The more at­trac­tive pric­ing took mem­ber­ships from 32 to 200. The new name came from a sense of the his­tory of the land. W.E. Frost was an early pi­o­neer who built a home­stead on the prop­erty around 1880. Also a trib­u­tary of Brush Creek is Frost Creek that comes down at the fifth hole. The golf course Weiskopf’s rout­ing in­cludes eight man-made lakes, an awe­some down­hill driv­ing range, chip­ping and putting ar­eas. Ten holes play ad­ja­cent to wa­ter or around lakes and the creek. And you have Weiskopf’s sig­na­ture driv­able par four in­cluded in the 7,181-yard, par 72. “This is a tale of two nines,” says Ben Welsh, head pro. “The front nine is open into a high moun­tain meadow with gi­ant greens and some el­e­va­tion changes. The back nine runs past cot­ton­woods and ad­ja­cent to Brush Creek – holes 12-15 take you right up to the wa­ter with 13 (303-yard, par four) go­ing over Brush Creek on the ap­proach.” The fifth, a par 3 of 188 yards, has a bunker in the mid­dle of the green sim­i­lar Riviera Coun­try Club’s fa­mous sev­enth in Los An­ge­les. This is stel­lar golf. Gibbs, a Ge­orge­town, Colorado na­tive, said he was go­ing to play nine holes with us. He ended up play­ing 15 – it is just hard to say no to just one more hole. “I’m re­ally proud of the greens here,” Gibbs con­tin­ued. “They run about 12 on the stimp me­ter and Der­rick Dreyer, our su­per­in­ten­dent, has a goal to keep poa an­nua out of them.” Fam­ily ac­tiv­i­ties away from the golf course With thousands of acres of fed­eral and state-pro­tected wild ar­eas within min­utes, Frost Creek’s mem­ber­ship has count­less out­doors ac­tiv­i­ties. Also Beaver Creek Ski Re­sort is 32 miles away and Vail a bit far­ther. Here is a list of ac­tiv­i­ties: pond fish­ing, fly fish­ing, standup pad­dle board­ing, hik­ing, road bik­ing, moun­tain bik­ing, camp­ing, bird and wildlife watch­ing, ju­nior golf, swim­ming, swim classes, bas­ket­ball, ten­nis, vol­ley­ball, archery, disc golf, bad­minton, ping pong, arts and crafts, yoga classes, car­dio burn, group day hikes, road cy­cling and snow­shoe­ing. A jeep is also avail­able for mem­bers to re­serve. Mem­bers can use the concierge for guided fly fish­ing with Vail Val­ley An­glers, white wa­ter raft­ing, zi­pline ad­ven­tures, horse­back rid­ing, ice skat­ing, cross coun­try ski­ing, sled­ding, ice fish­ing, hockey, and mem­ber ski days/shut­tle to Vail and Beaver Creek. The club­house restau­rant Open to the pub­lic, the club­house restau­rant is un­der the guid­ance of chef Marc Copen­haver and his ever-chang­ing menu is ex­cel­lent. We tried the smoked trout br­uschetta and cod. Mem­ber cabin lodg­ing, and “glamp­ing” in yurts un­der the stars Mem­bers with­out a home can rent lux­ury cab­ins con­tain­ing four bed­rooms and bath­rooms and are lo­cated just across from the pool and ten­nis com­plex next to the club­house. There are 137 home­sites. Frost Creek is all about get­ting out­doors even to “glamp­ing” – two yurts lo­cated on the edge of the creek, have sky­lights so you can sleep com­fort­ably un­der the stars. If you have never seen the stars in the boon­docks away from street lights you will be amazed – much like the ameni­ties that Frost Creek has as­sem­bled in this special part of the Rocky Moun­tains.­va­ca­tion­s­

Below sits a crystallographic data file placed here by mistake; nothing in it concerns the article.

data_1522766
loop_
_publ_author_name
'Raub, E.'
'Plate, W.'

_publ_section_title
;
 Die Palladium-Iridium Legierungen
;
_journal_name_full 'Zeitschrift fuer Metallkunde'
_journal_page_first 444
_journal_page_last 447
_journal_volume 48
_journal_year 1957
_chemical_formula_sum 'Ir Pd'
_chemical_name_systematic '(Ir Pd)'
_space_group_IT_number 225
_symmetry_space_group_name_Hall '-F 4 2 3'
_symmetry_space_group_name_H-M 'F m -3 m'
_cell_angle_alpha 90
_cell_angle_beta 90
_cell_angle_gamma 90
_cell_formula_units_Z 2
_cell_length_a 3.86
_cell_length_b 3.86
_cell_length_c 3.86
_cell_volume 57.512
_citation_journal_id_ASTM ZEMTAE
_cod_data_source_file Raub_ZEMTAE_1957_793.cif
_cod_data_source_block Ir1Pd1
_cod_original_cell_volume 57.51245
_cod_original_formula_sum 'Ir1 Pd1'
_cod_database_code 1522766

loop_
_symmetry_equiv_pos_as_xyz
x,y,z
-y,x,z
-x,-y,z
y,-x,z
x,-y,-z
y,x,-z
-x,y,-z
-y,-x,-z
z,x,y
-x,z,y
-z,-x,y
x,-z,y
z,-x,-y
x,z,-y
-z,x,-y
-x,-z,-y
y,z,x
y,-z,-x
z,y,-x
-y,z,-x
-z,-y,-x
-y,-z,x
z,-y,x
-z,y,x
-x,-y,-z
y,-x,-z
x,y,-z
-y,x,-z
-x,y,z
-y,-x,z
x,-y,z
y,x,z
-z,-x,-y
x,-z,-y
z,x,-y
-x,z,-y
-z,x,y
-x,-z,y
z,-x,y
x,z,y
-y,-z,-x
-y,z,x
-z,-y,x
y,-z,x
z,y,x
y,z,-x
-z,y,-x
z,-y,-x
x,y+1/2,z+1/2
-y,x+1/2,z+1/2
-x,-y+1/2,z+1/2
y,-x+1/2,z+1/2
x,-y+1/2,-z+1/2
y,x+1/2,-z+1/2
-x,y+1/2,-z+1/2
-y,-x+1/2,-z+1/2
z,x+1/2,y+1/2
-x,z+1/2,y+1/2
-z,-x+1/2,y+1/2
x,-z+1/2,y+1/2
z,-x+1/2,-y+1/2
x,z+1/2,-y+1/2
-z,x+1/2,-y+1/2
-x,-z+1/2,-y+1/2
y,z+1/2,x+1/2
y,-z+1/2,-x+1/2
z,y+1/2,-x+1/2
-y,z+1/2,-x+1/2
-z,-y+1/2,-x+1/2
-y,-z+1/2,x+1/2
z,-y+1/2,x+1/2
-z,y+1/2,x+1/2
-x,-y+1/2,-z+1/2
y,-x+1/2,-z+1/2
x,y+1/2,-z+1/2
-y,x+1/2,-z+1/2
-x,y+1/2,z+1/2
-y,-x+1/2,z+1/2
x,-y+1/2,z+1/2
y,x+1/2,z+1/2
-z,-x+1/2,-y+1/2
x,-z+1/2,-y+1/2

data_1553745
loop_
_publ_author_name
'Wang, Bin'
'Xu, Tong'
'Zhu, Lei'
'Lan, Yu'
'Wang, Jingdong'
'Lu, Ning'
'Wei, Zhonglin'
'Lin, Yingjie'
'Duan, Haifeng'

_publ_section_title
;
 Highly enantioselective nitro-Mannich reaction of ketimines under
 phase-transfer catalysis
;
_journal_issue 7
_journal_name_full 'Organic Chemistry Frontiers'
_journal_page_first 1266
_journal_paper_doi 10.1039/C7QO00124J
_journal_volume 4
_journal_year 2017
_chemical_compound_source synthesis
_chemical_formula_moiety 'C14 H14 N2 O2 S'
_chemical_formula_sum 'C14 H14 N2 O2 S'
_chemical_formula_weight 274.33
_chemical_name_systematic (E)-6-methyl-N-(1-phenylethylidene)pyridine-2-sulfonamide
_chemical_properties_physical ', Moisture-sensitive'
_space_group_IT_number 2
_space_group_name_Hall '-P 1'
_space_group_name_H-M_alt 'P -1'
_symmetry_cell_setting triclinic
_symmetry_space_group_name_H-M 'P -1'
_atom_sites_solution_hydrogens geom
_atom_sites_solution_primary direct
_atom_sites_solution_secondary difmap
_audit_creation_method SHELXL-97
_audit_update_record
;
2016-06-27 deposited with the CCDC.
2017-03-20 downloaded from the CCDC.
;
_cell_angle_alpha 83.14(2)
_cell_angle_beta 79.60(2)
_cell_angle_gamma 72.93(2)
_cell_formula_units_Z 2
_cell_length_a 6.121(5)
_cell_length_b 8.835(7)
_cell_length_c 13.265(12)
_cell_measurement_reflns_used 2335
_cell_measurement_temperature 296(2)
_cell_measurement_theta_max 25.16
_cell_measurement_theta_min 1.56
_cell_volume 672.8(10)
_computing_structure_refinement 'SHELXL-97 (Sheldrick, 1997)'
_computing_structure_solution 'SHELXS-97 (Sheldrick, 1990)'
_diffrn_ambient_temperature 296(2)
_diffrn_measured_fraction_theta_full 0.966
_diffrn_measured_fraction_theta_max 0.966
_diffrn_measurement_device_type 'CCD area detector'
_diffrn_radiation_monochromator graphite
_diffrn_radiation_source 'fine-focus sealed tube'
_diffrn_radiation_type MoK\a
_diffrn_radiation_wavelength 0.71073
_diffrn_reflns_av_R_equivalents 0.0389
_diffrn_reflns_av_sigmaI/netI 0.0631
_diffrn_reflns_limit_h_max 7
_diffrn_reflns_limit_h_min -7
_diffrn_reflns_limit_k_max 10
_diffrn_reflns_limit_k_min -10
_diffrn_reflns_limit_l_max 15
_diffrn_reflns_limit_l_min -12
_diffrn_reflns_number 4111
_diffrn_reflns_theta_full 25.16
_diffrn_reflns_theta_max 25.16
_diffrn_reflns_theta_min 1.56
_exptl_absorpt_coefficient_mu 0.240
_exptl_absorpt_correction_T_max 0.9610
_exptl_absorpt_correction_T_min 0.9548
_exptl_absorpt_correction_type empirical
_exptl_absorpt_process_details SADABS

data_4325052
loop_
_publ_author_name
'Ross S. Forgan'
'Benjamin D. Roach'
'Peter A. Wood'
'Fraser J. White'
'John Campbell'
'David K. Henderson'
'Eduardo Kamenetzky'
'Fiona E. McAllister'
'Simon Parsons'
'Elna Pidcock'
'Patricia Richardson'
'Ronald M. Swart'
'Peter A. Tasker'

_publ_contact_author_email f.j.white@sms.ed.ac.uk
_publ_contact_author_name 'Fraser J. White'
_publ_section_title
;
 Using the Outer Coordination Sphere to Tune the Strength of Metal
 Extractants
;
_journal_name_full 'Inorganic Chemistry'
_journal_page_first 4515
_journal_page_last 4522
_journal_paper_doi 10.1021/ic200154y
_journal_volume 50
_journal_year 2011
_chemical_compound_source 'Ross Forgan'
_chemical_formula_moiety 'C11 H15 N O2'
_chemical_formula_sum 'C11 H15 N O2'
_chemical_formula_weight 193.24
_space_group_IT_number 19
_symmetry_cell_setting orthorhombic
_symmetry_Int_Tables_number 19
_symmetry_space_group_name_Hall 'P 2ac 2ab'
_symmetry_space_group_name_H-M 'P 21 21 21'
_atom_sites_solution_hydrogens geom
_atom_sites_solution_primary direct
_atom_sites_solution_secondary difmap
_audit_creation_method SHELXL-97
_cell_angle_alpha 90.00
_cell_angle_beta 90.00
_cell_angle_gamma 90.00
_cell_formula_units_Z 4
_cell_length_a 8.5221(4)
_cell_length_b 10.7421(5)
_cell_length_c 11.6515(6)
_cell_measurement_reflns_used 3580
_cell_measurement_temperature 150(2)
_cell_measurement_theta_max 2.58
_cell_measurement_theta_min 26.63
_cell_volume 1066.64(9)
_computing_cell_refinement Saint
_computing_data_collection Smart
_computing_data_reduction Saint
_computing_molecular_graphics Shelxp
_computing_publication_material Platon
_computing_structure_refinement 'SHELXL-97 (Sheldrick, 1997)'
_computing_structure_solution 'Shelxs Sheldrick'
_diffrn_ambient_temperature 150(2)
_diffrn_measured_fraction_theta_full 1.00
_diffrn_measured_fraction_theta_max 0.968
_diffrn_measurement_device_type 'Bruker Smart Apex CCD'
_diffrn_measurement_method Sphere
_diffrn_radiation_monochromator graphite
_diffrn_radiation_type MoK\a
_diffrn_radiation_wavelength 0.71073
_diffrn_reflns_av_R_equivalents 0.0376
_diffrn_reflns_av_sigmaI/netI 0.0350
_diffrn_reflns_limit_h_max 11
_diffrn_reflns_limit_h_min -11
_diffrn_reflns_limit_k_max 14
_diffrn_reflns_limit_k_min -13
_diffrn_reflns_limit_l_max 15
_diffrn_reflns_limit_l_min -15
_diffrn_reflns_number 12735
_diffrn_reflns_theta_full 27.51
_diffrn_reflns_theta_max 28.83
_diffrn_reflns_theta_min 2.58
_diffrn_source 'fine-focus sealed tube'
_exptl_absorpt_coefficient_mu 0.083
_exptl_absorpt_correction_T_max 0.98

Frost Creek Hole #14

Fish­ing Brush Creek

Run­ning elk near the 5th green

Frost Creek Hole #6

Frost Creek Hole #8

Frost Creek Spec Home

Frost Creek Hole #2